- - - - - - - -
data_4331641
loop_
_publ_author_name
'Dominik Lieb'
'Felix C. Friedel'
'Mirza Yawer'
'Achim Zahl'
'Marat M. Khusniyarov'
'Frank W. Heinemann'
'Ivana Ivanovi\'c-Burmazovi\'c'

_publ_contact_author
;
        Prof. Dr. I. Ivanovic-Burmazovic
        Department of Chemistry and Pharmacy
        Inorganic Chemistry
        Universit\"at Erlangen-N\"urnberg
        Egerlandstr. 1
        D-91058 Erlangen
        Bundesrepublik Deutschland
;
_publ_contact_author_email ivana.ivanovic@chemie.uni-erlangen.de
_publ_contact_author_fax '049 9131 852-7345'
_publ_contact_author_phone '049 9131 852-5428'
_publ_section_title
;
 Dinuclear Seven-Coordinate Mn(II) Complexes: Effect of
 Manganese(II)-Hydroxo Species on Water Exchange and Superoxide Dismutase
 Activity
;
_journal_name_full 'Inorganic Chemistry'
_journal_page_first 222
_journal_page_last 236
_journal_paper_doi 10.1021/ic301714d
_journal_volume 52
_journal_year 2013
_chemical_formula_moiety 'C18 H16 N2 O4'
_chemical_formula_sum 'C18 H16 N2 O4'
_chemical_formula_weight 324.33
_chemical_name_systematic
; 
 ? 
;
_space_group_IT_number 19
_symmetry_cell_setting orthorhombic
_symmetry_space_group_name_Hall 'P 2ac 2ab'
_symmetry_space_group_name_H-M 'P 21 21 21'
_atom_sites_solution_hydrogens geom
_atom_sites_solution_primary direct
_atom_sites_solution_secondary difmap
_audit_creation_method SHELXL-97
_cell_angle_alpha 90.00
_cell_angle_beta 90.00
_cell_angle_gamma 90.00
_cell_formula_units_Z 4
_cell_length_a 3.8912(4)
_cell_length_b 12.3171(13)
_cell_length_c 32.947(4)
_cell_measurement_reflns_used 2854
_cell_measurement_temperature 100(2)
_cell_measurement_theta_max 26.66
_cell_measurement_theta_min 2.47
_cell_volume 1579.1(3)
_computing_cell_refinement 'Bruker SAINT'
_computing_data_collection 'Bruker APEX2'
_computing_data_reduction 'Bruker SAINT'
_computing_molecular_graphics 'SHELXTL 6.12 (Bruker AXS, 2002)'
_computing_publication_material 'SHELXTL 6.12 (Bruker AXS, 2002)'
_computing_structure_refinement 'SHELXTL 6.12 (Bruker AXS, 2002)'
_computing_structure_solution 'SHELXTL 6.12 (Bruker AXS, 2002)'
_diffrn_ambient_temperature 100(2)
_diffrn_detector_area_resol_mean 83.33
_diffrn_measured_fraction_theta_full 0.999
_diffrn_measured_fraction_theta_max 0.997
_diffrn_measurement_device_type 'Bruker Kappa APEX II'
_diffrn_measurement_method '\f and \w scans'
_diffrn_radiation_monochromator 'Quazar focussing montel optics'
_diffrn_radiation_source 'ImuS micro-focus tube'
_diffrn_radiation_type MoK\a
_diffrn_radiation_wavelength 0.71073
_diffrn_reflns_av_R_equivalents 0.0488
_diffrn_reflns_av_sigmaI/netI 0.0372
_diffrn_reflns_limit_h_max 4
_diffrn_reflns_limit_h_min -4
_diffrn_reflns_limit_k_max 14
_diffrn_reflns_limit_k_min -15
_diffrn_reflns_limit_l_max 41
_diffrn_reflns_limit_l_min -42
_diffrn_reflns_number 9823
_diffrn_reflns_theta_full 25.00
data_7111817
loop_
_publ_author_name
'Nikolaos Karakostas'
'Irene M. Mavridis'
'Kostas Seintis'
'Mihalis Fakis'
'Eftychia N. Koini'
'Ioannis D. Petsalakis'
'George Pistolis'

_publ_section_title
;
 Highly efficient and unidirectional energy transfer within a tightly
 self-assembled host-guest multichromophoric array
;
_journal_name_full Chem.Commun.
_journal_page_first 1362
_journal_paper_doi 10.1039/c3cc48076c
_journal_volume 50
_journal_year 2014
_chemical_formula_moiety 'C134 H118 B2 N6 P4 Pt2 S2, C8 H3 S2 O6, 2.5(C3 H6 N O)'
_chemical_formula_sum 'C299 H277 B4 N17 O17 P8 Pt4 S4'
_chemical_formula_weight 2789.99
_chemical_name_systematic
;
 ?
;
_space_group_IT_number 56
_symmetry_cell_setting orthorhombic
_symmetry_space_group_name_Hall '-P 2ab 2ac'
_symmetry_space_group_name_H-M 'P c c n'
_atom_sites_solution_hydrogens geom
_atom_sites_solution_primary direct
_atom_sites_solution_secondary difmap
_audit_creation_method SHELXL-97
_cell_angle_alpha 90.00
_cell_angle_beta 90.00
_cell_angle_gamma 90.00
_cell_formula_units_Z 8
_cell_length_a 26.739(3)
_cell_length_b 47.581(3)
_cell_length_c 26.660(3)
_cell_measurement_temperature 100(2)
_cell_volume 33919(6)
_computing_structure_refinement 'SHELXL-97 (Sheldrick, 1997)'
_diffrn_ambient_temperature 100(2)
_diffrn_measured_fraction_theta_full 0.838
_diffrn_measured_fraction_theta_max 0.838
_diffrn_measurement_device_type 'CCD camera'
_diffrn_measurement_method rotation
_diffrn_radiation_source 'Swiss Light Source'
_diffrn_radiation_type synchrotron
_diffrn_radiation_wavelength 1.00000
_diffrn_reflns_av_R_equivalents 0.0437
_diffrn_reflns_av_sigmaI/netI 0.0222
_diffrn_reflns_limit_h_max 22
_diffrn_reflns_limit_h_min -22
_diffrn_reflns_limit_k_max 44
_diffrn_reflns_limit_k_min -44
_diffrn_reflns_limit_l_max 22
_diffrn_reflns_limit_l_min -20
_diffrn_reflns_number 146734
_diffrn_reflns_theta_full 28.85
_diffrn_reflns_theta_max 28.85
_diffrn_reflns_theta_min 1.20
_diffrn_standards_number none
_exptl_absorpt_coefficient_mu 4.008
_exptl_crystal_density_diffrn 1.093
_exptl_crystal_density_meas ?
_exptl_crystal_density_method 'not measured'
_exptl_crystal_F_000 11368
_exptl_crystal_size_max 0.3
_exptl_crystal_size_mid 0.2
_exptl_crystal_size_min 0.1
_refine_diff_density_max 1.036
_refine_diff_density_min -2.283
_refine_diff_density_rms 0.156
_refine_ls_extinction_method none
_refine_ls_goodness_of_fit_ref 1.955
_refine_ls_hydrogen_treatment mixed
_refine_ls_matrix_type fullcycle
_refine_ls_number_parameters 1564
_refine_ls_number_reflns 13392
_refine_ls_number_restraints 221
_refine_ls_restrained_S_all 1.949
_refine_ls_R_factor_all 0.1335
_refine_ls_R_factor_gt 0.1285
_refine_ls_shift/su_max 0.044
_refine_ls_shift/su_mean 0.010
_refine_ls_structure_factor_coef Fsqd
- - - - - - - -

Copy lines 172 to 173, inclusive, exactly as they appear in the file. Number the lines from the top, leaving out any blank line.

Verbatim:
_refine_ls_number_reflns 13392
_refine_ls_number_restraints 221